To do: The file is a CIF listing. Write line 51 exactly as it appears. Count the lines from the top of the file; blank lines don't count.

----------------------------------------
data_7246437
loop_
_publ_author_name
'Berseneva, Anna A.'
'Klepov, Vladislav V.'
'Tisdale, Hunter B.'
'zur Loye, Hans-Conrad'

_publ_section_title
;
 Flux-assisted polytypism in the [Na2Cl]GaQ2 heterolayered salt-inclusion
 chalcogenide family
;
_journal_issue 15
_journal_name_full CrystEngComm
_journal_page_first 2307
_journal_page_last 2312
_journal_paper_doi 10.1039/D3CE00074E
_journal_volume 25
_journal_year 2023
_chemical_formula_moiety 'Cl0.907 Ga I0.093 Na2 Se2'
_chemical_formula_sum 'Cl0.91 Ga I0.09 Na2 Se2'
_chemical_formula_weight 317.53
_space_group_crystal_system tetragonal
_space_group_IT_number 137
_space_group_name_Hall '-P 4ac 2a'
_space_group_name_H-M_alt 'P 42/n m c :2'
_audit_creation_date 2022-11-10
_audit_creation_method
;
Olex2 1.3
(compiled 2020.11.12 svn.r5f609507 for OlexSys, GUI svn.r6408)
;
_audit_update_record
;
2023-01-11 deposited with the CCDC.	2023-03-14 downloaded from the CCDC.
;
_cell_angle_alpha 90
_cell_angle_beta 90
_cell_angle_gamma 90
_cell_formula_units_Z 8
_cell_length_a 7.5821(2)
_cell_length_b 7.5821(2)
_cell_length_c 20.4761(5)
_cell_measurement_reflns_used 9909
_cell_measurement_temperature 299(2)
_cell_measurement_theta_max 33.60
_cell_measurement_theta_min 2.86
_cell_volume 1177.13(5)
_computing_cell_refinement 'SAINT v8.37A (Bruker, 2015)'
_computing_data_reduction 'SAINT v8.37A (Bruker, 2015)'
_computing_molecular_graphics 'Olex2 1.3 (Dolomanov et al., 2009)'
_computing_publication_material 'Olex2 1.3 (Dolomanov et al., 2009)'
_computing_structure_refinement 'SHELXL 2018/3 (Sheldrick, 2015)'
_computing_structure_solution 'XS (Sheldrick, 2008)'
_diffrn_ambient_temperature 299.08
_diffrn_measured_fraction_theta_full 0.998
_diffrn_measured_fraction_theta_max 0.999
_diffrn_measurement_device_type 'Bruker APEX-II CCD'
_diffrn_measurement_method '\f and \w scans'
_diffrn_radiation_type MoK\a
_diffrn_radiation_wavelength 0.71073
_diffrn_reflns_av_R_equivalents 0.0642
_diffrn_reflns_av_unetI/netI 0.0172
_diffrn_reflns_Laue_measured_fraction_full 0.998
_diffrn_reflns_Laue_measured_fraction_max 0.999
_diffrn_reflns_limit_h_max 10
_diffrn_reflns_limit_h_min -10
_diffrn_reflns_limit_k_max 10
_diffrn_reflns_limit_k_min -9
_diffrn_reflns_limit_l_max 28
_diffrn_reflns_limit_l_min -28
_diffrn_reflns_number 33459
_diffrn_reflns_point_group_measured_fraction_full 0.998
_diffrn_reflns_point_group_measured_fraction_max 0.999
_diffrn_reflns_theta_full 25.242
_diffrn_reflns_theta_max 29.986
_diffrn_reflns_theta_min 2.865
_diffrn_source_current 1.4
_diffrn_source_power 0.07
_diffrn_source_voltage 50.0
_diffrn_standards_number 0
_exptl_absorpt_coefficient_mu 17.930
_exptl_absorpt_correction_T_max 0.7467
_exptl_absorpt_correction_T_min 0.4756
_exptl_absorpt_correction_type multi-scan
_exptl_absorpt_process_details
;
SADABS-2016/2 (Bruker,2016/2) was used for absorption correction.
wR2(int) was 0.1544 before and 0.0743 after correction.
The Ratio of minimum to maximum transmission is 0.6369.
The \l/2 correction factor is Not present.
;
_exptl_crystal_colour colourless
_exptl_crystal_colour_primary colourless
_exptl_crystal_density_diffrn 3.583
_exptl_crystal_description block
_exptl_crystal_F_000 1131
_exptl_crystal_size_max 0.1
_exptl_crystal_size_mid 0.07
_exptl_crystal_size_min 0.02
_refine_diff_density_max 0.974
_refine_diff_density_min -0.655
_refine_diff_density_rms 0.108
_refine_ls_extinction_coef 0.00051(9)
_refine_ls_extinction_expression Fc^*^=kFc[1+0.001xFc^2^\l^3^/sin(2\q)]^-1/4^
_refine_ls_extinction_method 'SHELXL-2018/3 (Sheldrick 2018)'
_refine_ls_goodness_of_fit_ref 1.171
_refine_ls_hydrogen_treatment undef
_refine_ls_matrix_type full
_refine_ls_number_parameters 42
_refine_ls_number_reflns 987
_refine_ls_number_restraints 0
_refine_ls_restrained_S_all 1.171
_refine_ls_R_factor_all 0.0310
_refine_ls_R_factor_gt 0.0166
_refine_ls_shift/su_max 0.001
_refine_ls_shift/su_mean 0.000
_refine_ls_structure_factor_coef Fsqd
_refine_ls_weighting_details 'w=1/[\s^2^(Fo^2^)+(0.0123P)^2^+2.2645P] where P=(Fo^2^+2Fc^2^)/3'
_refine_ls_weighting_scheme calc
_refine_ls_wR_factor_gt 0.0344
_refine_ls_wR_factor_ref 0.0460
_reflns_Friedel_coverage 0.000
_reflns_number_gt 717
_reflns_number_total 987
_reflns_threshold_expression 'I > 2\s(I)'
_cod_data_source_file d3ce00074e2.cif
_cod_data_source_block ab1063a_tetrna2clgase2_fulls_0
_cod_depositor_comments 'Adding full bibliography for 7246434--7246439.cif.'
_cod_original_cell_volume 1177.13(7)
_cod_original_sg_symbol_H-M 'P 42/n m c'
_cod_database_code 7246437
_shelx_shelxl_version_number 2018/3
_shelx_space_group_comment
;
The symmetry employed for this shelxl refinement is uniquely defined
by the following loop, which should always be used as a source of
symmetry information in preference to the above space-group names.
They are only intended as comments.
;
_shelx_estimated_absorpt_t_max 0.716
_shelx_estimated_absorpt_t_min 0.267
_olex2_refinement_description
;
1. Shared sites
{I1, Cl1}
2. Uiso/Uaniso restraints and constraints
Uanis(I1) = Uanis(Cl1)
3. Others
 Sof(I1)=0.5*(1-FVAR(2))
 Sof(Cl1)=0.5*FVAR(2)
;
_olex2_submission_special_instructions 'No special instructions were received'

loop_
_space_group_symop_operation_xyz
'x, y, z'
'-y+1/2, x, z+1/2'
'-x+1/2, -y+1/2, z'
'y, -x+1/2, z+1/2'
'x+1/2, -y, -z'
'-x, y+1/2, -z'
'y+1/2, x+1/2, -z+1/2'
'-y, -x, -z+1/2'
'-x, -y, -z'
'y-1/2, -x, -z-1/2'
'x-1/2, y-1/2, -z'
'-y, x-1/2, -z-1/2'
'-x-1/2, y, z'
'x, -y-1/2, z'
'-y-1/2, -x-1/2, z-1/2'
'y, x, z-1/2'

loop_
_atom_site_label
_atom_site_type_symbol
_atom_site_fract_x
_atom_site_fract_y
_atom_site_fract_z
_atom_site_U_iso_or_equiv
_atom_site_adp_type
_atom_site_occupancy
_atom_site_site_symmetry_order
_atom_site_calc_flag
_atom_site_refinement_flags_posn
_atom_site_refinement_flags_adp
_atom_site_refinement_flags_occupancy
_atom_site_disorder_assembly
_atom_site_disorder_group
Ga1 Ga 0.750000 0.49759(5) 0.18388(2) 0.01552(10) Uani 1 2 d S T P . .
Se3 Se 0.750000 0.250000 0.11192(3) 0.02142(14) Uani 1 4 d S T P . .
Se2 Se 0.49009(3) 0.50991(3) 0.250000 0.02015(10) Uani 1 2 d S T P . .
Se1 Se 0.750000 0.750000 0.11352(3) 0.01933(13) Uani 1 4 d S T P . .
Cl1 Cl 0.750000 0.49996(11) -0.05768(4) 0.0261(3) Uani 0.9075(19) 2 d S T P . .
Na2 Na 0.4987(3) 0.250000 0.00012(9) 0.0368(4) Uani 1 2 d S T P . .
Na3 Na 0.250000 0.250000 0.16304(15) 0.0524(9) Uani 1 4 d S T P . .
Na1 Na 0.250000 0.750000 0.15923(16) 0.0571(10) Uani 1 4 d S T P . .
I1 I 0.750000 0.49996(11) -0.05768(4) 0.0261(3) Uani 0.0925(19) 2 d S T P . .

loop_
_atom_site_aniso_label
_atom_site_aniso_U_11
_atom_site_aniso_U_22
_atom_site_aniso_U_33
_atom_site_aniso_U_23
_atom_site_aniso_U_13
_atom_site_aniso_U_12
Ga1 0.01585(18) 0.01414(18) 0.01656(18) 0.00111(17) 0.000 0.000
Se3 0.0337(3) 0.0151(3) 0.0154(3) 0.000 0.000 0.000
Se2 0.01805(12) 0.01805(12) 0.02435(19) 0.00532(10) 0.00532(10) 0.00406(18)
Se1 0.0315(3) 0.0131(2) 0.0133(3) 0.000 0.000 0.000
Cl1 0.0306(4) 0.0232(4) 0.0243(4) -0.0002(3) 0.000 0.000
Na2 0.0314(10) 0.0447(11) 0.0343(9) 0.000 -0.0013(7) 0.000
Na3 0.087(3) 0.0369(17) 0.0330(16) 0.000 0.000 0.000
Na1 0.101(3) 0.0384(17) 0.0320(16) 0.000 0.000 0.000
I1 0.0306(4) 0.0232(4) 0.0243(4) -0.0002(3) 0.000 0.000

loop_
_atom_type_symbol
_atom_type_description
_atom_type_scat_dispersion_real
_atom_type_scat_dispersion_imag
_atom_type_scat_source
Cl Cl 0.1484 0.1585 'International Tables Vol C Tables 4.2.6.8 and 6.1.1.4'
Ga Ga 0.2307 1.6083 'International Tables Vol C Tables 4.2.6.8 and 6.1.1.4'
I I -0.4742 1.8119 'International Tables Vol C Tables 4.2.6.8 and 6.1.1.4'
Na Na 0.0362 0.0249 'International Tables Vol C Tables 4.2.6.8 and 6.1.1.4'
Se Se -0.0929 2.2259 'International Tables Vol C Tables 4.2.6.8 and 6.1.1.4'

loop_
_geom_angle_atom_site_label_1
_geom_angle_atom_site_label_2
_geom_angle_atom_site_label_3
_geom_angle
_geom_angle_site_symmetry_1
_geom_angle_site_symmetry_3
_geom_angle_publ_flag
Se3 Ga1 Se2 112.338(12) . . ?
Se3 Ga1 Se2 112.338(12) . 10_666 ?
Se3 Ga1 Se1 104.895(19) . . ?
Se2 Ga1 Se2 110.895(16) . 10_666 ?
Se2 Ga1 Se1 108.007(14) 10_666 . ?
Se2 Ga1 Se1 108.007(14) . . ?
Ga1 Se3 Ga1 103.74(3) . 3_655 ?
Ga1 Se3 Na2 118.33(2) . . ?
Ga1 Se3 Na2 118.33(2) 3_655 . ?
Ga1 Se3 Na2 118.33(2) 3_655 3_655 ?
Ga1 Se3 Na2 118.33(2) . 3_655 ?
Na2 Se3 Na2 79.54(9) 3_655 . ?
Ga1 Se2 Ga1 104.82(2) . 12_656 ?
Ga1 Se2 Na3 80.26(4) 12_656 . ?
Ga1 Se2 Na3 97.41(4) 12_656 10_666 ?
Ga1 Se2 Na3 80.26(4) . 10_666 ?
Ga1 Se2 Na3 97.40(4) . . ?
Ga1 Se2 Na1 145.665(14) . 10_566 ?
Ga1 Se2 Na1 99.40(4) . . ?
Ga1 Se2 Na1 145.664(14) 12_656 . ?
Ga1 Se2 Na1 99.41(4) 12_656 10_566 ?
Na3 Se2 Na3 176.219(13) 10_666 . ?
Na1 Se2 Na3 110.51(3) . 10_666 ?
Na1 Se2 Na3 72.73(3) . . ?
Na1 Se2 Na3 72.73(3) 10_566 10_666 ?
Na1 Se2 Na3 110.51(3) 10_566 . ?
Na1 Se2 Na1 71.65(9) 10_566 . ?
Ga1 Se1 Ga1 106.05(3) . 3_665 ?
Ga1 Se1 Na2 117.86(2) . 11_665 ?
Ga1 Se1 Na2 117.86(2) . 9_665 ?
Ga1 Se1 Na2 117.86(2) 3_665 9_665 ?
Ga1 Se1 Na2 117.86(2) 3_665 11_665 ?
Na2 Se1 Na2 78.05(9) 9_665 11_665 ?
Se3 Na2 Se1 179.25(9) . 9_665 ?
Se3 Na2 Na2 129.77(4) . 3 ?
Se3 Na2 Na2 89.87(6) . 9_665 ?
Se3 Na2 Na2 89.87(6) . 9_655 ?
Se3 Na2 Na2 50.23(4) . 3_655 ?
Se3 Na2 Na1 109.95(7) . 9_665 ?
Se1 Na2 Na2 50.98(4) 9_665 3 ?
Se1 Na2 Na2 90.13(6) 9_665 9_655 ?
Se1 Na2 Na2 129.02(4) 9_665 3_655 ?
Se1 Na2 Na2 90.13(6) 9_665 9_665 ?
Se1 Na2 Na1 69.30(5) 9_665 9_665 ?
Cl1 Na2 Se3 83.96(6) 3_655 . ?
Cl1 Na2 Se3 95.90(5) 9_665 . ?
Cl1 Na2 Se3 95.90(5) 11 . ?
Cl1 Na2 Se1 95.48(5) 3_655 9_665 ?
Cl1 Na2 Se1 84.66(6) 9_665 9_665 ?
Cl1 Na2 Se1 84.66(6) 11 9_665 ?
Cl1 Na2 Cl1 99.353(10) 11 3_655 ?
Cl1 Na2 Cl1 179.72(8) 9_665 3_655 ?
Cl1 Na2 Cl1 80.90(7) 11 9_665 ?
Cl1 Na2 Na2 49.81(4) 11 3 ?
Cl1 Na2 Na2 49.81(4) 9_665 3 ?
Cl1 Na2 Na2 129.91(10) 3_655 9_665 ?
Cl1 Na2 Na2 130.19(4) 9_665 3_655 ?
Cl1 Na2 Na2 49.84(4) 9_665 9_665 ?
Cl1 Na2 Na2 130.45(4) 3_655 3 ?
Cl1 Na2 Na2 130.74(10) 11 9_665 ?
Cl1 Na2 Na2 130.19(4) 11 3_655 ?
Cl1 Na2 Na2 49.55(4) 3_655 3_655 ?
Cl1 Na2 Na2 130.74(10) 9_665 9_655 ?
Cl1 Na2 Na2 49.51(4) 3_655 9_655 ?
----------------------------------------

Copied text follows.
_computing_molecular_graphics 'Olex2 1.3 (Dolomanov et al., 2009)'